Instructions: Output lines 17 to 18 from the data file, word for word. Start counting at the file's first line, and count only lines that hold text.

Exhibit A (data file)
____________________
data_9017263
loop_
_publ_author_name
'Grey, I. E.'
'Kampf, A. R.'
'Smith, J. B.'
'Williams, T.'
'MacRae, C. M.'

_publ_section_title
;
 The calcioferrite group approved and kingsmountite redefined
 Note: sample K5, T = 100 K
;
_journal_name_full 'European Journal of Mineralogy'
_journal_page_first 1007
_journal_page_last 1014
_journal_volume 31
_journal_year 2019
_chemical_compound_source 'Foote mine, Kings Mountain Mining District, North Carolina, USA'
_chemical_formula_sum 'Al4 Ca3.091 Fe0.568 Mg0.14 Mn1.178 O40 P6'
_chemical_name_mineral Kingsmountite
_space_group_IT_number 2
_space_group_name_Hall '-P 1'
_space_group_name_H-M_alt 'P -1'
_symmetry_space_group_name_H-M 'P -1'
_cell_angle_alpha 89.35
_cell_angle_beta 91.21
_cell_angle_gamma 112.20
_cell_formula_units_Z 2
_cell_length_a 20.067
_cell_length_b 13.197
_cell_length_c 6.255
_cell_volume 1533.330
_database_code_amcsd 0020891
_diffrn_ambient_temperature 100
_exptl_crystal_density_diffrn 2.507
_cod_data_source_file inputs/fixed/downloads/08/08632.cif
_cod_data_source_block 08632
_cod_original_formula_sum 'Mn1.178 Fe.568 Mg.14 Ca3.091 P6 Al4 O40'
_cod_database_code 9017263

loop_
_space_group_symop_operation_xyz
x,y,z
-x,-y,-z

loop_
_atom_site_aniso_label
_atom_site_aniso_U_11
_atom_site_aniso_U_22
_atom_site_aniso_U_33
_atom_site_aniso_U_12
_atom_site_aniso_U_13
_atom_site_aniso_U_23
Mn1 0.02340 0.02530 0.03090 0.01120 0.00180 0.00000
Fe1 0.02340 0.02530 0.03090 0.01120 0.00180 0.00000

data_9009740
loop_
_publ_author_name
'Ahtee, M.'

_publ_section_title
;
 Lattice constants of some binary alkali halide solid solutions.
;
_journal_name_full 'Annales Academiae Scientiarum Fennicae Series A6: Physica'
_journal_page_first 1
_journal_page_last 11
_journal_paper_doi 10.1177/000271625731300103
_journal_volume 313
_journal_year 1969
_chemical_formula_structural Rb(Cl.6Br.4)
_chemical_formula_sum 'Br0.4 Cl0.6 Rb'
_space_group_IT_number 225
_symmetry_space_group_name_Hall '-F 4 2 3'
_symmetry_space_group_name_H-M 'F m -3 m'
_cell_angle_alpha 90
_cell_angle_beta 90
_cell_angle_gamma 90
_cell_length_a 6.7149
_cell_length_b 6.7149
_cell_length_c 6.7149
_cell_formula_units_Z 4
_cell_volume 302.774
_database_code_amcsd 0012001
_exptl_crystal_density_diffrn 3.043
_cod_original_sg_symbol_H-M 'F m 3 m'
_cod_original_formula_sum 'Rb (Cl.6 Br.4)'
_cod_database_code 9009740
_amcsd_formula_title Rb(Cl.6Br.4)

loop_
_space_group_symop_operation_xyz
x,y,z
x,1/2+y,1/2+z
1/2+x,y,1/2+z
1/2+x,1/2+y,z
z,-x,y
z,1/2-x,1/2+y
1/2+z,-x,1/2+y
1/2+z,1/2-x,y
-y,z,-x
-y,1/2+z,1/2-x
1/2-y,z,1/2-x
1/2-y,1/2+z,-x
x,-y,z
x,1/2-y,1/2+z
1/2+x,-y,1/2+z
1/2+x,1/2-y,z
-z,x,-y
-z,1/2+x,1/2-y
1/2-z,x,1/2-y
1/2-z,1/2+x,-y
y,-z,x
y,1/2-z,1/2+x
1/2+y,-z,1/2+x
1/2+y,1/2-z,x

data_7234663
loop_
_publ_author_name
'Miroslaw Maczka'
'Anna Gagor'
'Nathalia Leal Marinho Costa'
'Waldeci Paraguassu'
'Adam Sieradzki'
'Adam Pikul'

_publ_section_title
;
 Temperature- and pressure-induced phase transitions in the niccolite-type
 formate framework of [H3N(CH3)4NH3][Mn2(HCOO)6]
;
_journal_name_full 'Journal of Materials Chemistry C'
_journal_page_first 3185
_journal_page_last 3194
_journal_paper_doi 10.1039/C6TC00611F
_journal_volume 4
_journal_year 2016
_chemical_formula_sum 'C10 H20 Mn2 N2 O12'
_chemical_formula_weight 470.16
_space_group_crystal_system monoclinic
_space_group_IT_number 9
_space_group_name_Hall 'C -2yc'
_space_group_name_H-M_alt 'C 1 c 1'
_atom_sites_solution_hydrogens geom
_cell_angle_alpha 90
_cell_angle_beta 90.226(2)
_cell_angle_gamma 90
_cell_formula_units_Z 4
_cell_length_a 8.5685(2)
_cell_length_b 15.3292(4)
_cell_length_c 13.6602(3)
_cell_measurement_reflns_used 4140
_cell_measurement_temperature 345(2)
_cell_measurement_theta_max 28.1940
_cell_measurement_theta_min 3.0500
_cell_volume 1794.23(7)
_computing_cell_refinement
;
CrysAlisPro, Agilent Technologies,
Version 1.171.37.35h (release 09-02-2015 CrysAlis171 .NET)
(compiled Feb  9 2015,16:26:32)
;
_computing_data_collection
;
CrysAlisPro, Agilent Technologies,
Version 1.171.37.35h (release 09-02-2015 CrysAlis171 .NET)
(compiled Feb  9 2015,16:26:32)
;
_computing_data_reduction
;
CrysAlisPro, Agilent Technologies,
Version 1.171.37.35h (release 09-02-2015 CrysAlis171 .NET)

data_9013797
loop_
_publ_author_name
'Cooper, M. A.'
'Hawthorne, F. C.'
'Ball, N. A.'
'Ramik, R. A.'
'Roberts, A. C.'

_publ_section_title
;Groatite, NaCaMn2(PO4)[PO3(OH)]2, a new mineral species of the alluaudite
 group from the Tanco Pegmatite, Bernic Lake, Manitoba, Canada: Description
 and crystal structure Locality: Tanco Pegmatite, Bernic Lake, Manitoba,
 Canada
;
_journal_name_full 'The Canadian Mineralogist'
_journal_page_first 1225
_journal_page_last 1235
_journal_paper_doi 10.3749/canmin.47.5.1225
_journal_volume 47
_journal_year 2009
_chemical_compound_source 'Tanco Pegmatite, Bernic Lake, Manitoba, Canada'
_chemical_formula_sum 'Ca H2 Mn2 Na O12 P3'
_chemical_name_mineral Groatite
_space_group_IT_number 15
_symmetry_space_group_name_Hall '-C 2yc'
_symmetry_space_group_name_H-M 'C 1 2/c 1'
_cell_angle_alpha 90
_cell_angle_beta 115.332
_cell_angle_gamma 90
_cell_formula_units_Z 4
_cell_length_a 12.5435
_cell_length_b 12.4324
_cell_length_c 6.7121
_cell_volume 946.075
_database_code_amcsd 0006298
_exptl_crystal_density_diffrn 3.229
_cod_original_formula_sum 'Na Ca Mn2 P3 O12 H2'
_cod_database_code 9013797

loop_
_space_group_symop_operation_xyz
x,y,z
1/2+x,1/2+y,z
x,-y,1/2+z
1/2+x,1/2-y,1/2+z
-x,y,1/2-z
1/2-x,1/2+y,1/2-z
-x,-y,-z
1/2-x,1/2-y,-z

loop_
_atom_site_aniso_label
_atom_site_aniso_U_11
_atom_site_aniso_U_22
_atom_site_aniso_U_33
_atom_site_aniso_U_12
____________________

_journal_volume 31
_journal_year 2019